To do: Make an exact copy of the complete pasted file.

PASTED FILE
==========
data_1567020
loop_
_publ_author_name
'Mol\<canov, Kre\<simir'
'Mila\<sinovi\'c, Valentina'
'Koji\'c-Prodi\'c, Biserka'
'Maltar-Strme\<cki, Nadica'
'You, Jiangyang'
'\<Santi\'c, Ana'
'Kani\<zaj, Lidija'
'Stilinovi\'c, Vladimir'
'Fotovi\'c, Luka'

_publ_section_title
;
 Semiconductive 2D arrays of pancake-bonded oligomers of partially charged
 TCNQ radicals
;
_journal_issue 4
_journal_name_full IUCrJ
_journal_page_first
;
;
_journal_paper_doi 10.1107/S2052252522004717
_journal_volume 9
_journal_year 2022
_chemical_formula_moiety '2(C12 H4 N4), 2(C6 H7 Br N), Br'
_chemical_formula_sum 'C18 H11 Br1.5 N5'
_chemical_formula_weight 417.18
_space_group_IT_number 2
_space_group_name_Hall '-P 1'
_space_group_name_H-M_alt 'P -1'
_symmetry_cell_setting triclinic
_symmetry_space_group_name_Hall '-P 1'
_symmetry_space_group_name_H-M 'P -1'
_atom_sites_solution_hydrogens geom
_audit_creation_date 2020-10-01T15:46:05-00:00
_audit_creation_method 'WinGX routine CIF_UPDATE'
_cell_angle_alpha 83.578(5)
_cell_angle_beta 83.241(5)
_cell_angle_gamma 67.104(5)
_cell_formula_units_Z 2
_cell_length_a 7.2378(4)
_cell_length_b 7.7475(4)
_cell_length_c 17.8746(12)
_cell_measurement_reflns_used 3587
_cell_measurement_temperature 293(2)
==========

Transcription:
data_1567020
loop_
_publ_author_name
'Mol\<canov, Kre\<simir'
'Mila\<sinovi\'c, Valentina'
'Koji\'c-Prodi\'c, Biserka'
'Maltar-Strme\<cki, Nadica'
'You, Jiangyang'
'\<Santi\'c, Ana'
'Kani\<zaj, Lidija'
'Stilinovi\'c, Vladimir'
'Fotovi\'c, Luka'

_publ_section_title
;
 Semiconductive 2D arrays of pancake-bonded oligomers of partially charged
 TCNQ radicals
;
_journal_issue 4
_journal_name_full IUCrJ
_journal_page_first
;
;
_journal_paper_doi 10.1107/S2052252522004717
_journal_volume 9
_journal_year 2022
_chemical_formula_moiety '2(C12 H4 N4), 2(C6 H7 Br N), Br'
_chemical_formula_sum 'C18 H11 Br1.5 N5'
_chemical_formula_weight 417.18
_space_group_IT_number 2
_space_group_name_Hall '-P 1'
_space_group_name_H-M_alt 'P -1'
_symmetry_cell_setting triclinic
_symmetry_space_group_name_Hall '-P 1'
_symmetry_space_group_name_H-M 'P -1'
_atom_sites_solution_hydrogens geom
_audit_creation_date 2020-10-01T15:46:05-00:00
_audit_creation_method 'WinGX routine CIF_UPDATE'
_cell_angle_alpha 83.578(5)
_cell_angle_beta 83.241(5)
_cell_angle_gamma 67.104(5)
_cell_formula_units_Z 2
_cell_length_a 7.2378(4)
_cell_length_b 7.7475(4)
_cell_length_c 17.8746(12)
_cell_measurement_reflns_used 3587
_cell_measurement_temperature 293(2)